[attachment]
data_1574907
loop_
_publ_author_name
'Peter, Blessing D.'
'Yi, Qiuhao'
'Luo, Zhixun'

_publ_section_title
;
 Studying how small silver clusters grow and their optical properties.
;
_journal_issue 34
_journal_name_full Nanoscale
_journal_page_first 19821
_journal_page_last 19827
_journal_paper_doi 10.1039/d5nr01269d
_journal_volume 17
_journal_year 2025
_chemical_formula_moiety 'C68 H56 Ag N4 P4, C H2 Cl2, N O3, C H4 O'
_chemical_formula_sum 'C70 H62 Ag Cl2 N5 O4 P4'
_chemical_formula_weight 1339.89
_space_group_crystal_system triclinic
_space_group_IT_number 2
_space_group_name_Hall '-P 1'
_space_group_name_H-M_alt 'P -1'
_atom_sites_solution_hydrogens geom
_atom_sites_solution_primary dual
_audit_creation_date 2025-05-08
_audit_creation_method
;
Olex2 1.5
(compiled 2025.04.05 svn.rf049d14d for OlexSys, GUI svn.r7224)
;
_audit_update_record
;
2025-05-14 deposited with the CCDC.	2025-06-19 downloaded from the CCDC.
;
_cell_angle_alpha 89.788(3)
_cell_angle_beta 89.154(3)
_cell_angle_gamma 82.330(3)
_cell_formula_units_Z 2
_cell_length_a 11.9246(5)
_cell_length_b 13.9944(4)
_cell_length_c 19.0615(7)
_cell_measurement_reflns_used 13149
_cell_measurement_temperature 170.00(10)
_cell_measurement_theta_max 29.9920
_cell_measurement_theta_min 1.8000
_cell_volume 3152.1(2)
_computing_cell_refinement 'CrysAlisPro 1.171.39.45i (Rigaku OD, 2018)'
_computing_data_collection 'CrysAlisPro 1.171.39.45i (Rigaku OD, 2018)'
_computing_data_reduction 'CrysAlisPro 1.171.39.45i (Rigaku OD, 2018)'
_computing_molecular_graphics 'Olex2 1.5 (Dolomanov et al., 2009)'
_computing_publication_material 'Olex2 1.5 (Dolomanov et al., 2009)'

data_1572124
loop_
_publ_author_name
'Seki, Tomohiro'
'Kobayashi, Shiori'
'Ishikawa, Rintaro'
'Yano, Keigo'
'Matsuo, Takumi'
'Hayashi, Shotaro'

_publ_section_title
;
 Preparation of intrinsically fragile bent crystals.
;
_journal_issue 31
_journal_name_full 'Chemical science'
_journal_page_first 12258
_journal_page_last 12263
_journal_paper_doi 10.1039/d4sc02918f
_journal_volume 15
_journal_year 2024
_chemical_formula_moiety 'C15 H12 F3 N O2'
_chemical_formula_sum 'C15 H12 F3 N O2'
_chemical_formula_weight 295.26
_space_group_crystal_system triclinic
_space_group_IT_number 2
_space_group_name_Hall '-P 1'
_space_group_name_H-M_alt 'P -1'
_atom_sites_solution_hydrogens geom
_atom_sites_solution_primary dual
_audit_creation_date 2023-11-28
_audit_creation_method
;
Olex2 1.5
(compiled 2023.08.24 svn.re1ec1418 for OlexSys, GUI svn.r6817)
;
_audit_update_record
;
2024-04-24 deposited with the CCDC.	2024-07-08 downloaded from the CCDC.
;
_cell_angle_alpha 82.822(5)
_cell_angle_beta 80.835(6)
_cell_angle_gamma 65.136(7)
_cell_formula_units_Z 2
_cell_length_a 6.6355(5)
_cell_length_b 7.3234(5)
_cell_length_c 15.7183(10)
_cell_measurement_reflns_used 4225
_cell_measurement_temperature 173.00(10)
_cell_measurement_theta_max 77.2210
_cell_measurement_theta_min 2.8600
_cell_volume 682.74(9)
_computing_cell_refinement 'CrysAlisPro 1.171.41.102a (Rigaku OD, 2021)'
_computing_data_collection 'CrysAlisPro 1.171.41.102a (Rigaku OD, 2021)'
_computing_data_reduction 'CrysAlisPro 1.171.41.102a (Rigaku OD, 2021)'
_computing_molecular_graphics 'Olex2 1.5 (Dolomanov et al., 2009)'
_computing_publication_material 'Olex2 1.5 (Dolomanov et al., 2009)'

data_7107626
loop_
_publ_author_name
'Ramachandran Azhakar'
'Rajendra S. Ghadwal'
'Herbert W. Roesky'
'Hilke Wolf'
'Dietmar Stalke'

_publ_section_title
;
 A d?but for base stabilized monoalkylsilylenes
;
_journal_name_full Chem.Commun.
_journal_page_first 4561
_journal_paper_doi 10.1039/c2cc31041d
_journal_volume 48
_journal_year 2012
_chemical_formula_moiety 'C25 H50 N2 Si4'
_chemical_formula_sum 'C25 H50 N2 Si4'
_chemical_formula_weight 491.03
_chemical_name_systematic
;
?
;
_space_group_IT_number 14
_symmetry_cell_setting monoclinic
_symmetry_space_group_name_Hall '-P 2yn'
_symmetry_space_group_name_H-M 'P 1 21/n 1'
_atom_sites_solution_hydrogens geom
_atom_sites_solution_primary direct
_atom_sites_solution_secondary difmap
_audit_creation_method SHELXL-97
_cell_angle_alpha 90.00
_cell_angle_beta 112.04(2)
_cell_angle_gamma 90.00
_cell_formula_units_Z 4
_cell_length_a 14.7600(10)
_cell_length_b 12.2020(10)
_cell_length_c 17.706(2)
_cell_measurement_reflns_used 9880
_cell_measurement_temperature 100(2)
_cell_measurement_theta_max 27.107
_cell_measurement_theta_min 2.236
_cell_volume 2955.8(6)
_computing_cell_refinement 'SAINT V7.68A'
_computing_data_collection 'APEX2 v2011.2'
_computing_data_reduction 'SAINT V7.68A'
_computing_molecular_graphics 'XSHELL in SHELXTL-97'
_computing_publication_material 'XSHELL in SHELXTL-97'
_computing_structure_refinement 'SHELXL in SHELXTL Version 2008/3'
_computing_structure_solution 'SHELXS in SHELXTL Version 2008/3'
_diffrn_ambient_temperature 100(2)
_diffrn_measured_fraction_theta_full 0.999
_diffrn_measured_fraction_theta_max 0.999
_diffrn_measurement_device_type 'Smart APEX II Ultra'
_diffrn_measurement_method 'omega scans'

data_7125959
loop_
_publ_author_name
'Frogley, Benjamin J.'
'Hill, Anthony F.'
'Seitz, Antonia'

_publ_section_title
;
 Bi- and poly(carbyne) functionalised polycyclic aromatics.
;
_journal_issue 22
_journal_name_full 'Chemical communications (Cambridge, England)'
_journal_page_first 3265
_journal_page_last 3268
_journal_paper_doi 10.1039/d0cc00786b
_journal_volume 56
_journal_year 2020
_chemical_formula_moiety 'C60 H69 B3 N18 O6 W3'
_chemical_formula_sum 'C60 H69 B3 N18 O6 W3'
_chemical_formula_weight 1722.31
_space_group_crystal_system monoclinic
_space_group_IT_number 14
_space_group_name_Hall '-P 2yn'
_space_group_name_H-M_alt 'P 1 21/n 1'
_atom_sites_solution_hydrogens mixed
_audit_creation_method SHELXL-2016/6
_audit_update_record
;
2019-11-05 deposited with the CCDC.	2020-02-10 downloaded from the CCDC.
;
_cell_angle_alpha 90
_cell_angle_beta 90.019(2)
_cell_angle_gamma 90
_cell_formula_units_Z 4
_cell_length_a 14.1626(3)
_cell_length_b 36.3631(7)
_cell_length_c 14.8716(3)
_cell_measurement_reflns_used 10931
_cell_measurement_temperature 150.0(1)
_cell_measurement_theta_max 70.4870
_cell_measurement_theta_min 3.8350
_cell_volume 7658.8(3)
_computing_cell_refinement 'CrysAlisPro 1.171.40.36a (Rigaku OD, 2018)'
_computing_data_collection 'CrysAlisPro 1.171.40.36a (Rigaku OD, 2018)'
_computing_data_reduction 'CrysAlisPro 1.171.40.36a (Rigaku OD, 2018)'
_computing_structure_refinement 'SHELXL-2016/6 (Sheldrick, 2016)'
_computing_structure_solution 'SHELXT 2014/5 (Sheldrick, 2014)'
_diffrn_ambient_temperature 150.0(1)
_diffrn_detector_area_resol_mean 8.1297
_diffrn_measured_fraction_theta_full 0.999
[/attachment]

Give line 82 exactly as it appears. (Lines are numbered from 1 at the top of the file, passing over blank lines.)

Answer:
_atom_sites_solution_primary dual